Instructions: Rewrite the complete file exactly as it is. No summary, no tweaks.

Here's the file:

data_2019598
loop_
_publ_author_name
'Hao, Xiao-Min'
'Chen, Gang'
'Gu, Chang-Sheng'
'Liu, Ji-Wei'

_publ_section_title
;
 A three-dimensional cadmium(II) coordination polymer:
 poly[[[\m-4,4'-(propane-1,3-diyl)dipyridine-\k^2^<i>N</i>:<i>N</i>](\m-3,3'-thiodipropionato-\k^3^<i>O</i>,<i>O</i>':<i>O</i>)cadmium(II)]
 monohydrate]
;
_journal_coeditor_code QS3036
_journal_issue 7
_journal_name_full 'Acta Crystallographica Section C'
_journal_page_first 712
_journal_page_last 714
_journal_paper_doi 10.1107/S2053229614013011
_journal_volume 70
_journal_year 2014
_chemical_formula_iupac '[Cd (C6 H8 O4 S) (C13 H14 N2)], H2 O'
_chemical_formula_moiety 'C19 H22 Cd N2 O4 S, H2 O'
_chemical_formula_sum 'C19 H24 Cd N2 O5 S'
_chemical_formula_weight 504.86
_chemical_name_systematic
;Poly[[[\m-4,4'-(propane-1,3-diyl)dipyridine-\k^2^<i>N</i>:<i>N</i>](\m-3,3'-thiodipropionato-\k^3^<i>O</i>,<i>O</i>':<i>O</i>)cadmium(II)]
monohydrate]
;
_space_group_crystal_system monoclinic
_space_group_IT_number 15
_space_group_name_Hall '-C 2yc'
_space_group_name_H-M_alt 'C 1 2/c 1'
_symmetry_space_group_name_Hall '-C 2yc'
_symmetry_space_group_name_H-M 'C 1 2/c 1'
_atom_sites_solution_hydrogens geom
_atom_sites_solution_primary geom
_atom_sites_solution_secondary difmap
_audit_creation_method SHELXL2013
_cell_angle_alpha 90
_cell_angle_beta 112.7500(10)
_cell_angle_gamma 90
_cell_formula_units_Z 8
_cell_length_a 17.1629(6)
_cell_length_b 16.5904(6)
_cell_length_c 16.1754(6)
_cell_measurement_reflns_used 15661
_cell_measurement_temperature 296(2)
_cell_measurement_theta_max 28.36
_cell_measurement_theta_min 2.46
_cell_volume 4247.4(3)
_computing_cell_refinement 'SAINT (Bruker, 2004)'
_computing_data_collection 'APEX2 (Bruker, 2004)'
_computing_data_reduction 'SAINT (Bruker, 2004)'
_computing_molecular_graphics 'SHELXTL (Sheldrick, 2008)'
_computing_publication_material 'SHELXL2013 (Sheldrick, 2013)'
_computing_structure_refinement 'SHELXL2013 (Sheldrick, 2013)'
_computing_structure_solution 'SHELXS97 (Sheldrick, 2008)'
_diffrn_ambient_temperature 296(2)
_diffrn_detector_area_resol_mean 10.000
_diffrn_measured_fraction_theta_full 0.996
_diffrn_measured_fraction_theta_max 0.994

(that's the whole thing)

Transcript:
data_2019598
loop_
_publ_author_name
'Hao, Xiao-Min'
'Chen, Gang'
'Gu, Chang-Sheng'
'Liu, Ji-Wei'

_publ_section_title
;
 A three-dimensional cadmium(II) coordination polymer:
 poly[[[\m-4,4'-(propane-1,3-diyl)dipyridine-\k^2^<i>N</i>:<i>N</i>](\m-3,3'-thiodipropionato-\k^3^<i>O</i>,<i>O</i>':<i>O</i>)cadmium(II)]
 monohydrate]
;
_journal_coeditor_code QS3036
_journal_issue 7
_journal_name_full 'Acta Crystallographica Section C'
_journal_page_first 712
_journal_page_last 714
_journal_paper_doi 10.1107/S2053229614013011
_journal_volume 70
_journal_year 2014
_chemical_formula_iupac '[Cd (C6 H8 O4 S) (C13 H14 N2)], H2 O'
_chemical_formula_moiety 'C19 H22 Cd N2 O4 S, H2 O'
_chemical_formula_sum 'C19 H24 Cd N2 O5 S'
_chemical_formula_weight 504.86
_chemical_name_systematic
;Poly[[[\m-4,4'-(propane-1,3-diyl)dipyridine-\k^2^<i>N</i>:<i>N</i>](\m-3,3'-thiodipropionato-\k^3^<i>O</i>,<i>O</i>':<i>O</i>)cadmium(II)]
monohydrate]
;
_space_group_crystal_system monoclinic
_space_group_IT_number 15
_space_group_name_Hall '-C 2yc'
_space_group_name_H-M_alt 'C 1 2/c 1'
_symmetry_space_group_name_Hall '-C 2yc'
_symmetry_space_group_name_H-M 'C 1 2/c 1'
_atom_sites_solution_hydrogens geom
_atom_sites_solution_primary geom
_atom_sites_solution_secondary difmap
_audit_creation_method SHELXL2013
_cell_angle_alpha 90
_cell_angle_beta 112.7500(10)
_cell_angle_gamma 90
_cell_formula_units_Z 8
_cell_length_a 17.1629(6)
_cell_length_b 16.5904(6)
_cell_length_c 16.1754(6)
_cell_measurement_reflns_used 15661
_cell_measurement_temperature 296(2)
_cell_measurement_theta_max 28.36
_cell_measurement_theta_min 2.46
_cell_volume 4247.4(3)
_computing_cell_refinement 'SAINT (Bruker, 2004)'
_computing_data_collection 'APEX2 (Bruker, 2004)'
_computing_data_reduction 'SAINT (Bruker, 2004)'
_computing_molecular_graphics 'SHELXTL (Sheldrick, 2008)'
_computing_publication_material 'SHELXL2013 (Sheldrick, 2013)'
_computing_structure_refinement 'SHELXL2013 (Sheldrick, 2013)'
_computing_structure_solution 'SHELXS97 (Sheldrick, 2008)'
_diffrn_ambient_temperature 296(2)
_diffrn_detector_area_resol_mean 10.000
_diffrn_measured_fraction_theta_full 0.996
_diffrn_measured_fraction_theta_max 0.994